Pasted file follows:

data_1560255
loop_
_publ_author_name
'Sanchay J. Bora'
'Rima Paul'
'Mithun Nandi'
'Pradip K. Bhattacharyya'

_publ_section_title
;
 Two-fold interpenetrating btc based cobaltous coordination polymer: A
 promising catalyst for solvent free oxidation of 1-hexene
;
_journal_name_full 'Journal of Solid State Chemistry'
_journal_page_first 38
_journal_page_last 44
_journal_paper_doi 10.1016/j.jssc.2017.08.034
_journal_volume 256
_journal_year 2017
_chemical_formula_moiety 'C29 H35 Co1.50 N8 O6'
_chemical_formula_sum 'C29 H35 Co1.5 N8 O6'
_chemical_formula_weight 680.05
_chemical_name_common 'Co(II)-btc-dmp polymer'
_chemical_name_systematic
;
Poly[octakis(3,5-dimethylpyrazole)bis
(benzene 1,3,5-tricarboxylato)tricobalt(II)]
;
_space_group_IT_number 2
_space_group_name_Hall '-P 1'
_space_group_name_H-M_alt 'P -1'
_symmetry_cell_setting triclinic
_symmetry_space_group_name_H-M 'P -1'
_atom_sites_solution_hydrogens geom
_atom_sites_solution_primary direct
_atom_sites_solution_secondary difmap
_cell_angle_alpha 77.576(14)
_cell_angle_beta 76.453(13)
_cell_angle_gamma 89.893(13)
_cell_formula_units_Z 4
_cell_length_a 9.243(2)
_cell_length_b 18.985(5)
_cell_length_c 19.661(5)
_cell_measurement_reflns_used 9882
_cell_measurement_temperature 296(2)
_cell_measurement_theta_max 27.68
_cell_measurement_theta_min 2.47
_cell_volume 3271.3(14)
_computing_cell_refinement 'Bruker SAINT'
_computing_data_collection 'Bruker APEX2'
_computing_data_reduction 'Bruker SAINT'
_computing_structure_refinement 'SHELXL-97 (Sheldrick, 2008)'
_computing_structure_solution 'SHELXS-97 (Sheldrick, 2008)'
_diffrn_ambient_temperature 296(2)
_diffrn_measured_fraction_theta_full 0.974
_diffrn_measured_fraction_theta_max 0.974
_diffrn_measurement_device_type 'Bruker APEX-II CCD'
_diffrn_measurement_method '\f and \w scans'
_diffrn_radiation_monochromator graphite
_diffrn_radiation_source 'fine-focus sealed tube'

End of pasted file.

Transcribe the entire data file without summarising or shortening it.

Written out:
data_1560255
loop_
_publ_author_name
'Sanchay J. Bora'
'Rima Paul'
'Mithun Nandi'
'Pradip K. Bhattacharyya'

_publ_section_title
;
 Two-fold interpenetrating btc based cobaltous coordination polymer: A
 promising catalyst for solvent free oxidation of 1-hexene
;
_journal_name_full 'Journal of Solid State Chemistry'
_journal_page_first 38
_journal_page_last 44
_journal_paper_doi 10.1016/j.jssc.2017.08.034
_journal_volume 256
_journal_year 2017
_chemical_formula_moiety 'C29 H35 Co1.50 N8 O6'
_chemical_formula_sum 'C29 H35 Co1.5 N8 O6'
_chemical_formula_weight 680.05
_chemical_name_common 'Co(II)-btc-dmp polymer'
_chemical_name_systematic
;
Poly[octakis(3,5-dimethylpyrazole)bis
(benzene 1,3,5-tricarboxylato)tricobalt(II)]
;
_space_group_IT_number 2
_space_group_name_Hall '-P 1'
_space_group_name_H-M_alt 'P -1'
_symmetry_cell_setting triclinic
_symmetry_space_group_name_H-M 'P -1'
_atom_sites_solution_hydrogens geom
_atom_sites_solution_primary direct
_atom_sites_solution_secondary difmap
_cell_angle_alpha 77.576(14)
_cell_angle_beta 76.453(13)
_cell_angle_gamma 89.893(13)
_cell_formula_units_Z 4
_cell_length_a 9.243(2)
_cell_length_b 18.985(5)
_cell_length_c 19.661(5)
_cell_measurement_reflns_used 9882
_cell_measurement_temperature 296(2)
_cell_measurement_theta_max 27.68
_cell_measurement_theta_min 2.47
_cell_volume 3271.3(14)
_computing_cell_refinement 'Bruker SAINT'
_computing_data_collection 'Bruker APEX2'
_computing_data_reduction 'Bruker SAINT'
_computing_structure_refinement 'SHELXL-97 (Sheldrick, 2008)'
_computing_structure_solution 'SHELXS-97 (Sheldrick, 2008)'
_diffrn_ambient_temperature 296(2)
_diffrn_measured_fraction_theta_full 0.974
_diffrn_measured_fraction_theta_max 0.974
_diffrn_measurement_device_type 'Bruker APEX-II CCD'
_diffrn_measurement_method '\f and \w scans'
_diffrn_radiation_monochromator graphite
_diffrn_radiation_source 'fine-focus sealed tube'